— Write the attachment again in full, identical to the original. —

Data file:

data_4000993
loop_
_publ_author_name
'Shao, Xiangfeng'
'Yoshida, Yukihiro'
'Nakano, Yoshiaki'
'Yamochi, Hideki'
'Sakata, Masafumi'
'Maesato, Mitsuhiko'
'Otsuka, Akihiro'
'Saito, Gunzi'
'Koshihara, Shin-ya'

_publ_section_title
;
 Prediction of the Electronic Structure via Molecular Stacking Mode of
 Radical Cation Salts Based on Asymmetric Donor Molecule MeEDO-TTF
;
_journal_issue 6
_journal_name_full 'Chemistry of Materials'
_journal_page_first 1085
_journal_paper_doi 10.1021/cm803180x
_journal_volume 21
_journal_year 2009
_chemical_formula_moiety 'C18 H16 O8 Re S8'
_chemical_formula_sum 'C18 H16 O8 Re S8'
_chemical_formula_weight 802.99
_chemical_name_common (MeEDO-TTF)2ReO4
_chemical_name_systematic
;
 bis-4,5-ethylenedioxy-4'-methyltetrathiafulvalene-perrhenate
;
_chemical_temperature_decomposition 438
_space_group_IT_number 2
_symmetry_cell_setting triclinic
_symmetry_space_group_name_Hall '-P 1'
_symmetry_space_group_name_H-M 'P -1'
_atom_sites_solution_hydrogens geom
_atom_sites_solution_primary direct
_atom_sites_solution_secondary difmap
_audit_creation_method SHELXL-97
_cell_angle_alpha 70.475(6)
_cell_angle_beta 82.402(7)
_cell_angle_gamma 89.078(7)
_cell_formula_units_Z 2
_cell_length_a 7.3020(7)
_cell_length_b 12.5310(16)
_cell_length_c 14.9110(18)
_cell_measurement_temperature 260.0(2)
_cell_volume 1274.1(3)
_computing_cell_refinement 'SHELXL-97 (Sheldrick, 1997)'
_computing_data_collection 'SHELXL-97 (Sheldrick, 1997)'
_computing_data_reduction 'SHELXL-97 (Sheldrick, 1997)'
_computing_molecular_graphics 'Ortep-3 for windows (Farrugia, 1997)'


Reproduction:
data_4000993
loop_
_publ_author_name
'Shao, Xiangfeng'
'Yoshida, Yukihiro'
'Nakano, Yoshiaki'
'Yamochi, Hideki'
'Sakata, Masafumi'
'Maesato, Mitsuhiko'
'Otsuka, Akihiro'
'Saito, Gunzi'
'Koshihara, Shin-ya'

_publ_section_title
;
 Prediction of the Electronic Structure via Molecular Stacking Mode of
 Radical Cation Salts Based on Asymmetric Donor Molecule MeEDO-TTF
;
_journal_issue 6
_journal_name_full 'Chemistry of Materials'
_journal_page_first 1085
_journal_paper_doi 10.1021/cm803180x
_journal_volume 21
_journal_year 2009
_chemical_formula_moiety 'C18 H16 O8 Re S8'
_chemical_formula_sum 'C18 H16 O8 Re S8'
_chemical_formula_weight 802.99
_chemical_name_common (MeEDO-TTF)2ReO4
_chemical_name_systematic
;
 bis-4,5-ethylenedioxy-4'-methyltetrathiafulvalene-perrhenate
;
_chemical_temperature_decomposition 438
_space_group_IT_number 2
_symmetry_cell_setting triclinic
_symmetry_space_group_name_Hall '-P 1'
_symmetry_space_group_name_H-M 'P -1'
_atom_sites_solution_hydrogens geom
_atom_sites_solution_primary direct
_atom_sites_solution_secondary difmap
_audit_creation_method SHELXL-97
_cell_angle_alpha 70.475(6)
_cell_angle_beta 82.402(7)
_cell_angle_gamma 89.078(7)
_cell_formula_units_Z 2
_cell_length_a 7.3020(7)
_cell_length_b 12.5310(16)
_cell_length_c 14.9110(18)
_cell_measurement_temperature 260.0(2)
_cell_volume 1274.1(3)
_computing_cell_refinement 'SHELXL-97 (Sheldrick, 1997)'
_computing_data_collection 'SHELXL-97 (Sheldrick, 1997)'
_computing_data_reduction 'SHELXL-97 (Sheldrick, 1997)'
_computing_molecular_graphics 'Ortep-3 for windows (Farrugia, 1997)'